Eight different types of skin rashes were noted in the study group, of which 303 were lab-confirmed or suspected COVID-19 patients with skin symptoms. Of those, 224 total cases and 90 lab-confirmed cases included information on how long skin symptoms lasted. Lab tests for SARS-CoV-2 included PCR and serum antibody assays.

Freeman and her team defined “long haulers” as patients with dermatologic symptoms of COVID-19 lasting 60 days or longer. These “outliers” are likely more prevalent than the registry suggests, she said, since not all providers initially reporting skin symptoms in patients updated that information over time.

“It’s important to understand that the registry is probably significantly underreporting the duration of symptoms and number of long-hauler patients,” she explained. “A registry is often a glimpse into a moment in time to these patients. To combat that, we followed up by email twice with providers to ask if patients’ symptoms were still ongoing or completed.”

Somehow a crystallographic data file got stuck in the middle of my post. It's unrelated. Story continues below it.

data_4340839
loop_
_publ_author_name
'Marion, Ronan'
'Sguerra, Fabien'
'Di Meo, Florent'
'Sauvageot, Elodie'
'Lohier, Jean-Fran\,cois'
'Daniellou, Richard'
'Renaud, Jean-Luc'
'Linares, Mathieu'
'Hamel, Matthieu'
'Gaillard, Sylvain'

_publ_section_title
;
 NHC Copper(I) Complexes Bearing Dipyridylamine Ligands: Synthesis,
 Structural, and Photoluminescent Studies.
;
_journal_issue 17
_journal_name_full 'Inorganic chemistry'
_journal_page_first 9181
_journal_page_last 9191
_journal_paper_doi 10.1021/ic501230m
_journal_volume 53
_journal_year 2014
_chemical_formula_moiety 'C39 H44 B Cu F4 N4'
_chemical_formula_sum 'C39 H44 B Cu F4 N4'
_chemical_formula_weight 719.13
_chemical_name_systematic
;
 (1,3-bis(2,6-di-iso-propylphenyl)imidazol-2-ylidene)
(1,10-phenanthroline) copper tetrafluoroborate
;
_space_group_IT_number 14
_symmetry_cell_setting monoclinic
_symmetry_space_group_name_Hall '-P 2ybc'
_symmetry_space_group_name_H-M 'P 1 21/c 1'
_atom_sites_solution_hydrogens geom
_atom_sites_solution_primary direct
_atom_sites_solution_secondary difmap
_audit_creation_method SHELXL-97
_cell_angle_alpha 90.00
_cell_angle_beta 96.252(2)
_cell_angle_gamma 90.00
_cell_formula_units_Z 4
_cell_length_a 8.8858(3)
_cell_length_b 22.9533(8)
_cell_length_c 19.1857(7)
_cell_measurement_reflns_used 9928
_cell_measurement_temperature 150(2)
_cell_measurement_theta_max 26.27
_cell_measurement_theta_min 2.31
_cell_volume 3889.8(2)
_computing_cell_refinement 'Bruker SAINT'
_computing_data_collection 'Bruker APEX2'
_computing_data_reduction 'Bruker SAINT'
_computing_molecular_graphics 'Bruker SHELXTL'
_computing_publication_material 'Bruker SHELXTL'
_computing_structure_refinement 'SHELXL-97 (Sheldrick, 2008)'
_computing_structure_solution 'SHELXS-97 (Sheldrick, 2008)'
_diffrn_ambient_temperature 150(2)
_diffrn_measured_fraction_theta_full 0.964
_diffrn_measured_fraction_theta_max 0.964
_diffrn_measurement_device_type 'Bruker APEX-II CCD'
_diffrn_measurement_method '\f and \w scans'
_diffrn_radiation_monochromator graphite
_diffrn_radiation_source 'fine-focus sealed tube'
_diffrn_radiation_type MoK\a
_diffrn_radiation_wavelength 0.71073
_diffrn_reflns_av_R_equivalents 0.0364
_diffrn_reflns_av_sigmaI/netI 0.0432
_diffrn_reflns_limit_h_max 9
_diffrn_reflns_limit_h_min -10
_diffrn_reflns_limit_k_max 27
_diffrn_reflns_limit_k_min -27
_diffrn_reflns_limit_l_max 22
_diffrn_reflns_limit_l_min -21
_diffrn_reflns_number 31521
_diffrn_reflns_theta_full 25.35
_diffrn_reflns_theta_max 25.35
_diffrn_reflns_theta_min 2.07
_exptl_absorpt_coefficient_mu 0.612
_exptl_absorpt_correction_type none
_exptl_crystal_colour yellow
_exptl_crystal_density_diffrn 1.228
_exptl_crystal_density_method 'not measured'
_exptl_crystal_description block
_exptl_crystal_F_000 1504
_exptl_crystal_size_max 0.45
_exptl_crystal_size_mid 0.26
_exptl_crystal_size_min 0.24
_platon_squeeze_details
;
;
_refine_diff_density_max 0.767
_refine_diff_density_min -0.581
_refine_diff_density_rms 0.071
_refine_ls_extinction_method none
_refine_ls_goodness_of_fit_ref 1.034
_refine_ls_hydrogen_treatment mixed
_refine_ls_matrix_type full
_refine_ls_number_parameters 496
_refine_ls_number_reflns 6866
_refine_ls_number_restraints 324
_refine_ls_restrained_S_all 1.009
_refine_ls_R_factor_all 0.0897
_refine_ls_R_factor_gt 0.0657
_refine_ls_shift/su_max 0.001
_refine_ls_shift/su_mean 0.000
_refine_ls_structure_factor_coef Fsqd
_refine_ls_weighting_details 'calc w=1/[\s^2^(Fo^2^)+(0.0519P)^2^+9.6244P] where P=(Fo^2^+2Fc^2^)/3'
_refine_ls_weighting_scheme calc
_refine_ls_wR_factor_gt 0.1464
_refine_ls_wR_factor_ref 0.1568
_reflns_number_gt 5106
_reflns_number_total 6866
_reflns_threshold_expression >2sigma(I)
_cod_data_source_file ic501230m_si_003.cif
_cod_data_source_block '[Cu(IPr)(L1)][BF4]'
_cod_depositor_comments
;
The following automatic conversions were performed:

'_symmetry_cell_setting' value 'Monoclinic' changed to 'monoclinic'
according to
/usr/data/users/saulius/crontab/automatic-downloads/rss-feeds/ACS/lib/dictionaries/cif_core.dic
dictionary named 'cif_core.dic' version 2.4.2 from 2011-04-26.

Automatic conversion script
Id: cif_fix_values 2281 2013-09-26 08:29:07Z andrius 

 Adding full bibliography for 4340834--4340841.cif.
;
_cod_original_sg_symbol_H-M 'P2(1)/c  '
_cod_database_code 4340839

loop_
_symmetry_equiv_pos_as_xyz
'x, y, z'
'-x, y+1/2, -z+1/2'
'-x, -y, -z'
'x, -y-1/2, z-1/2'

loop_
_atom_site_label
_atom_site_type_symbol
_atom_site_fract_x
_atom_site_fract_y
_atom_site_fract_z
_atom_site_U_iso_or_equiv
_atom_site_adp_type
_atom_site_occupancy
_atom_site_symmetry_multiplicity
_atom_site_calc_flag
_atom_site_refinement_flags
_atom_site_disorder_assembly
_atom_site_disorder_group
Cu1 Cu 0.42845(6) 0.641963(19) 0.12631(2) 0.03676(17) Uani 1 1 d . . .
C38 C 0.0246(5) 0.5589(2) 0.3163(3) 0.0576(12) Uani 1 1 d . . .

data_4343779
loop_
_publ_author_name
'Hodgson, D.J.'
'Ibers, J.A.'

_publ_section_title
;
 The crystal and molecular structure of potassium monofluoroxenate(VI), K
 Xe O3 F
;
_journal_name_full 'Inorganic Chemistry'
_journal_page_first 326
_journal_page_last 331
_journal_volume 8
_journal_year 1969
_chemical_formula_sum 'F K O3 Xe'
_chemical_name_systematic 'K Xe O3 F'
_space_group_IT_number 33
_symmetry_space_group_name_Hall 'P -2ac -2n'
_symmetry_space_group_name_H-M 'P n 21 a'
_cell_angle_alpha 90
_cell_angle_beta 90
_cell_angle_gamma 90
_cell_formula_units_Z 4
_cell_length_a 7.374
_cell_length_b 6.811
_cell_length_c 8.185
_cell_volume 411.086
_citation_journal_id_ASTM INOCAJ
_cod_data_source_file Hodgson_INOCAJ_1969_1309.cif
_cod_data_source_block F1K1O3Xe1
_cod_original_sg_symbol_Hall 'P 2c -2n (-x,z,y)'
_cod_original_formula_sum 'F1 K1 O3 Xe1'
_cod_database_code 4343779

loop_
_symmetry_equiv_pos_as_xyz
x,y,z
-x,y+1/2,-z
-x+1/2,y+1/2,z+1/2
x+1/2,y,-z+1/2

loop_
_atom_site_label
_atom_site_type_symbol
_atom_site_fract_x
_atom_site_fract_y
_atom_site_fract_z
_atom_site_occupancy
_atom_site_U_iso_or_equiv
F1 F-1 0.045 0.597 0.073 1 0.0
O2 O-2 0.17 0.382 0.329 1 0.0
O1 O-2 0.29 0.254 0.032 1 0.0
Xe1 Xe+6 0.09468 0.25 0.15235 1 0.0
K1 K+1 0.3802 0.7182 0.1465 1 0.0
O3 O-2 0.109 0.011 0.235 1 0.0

Results showed a wide spectrum in average duration of symptoms among lab-confirmed

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fitness

The Top 10 Health & Fitness Apps Of 2020 Have One Thing In Common (Mostly)

Health and fitness apps are winning the Covid-19 era, thanks to closed gyms. But a certain kind of health and fitness app is winning mobile, according to a new report from Apptopia.

“Six out of ten of the top Health & Fitness apps are apps that offer video workouts or video-guided exercises,” Apptopia says. “If non-workout apps like Calm, Headspace, and Flo were not included here, the ratio of video to non-video fitness apps would be even greater.”

Indeed.

Listen to this story on the TechFirst podcast:

Without those wellness apps, six of the top seven fitness apps include video components. Which says something about fitness in the Coronavirus era.

The top 10 health and fitness apps in the U.S. by downloads in the first half of 2020, according to Apptopia, are:

  1. Calm: 8.6 million installs
  2. Fitbit: 4.8 million installs
  3. MyFitnessPal: 3.9 million installs
  4. Headspace: 3.8 million installs
  5. Flo: 3.6 million installs
  6. Muscle Booster Workout: 3.4 million installs
  7. BetterMe: 3.2 million installs
  8. Fitness Coach: 2.9 million installs
  9. Samsung Health: 2.8 million installs
  10. Home Workout – No Equipment: 2.7 million installs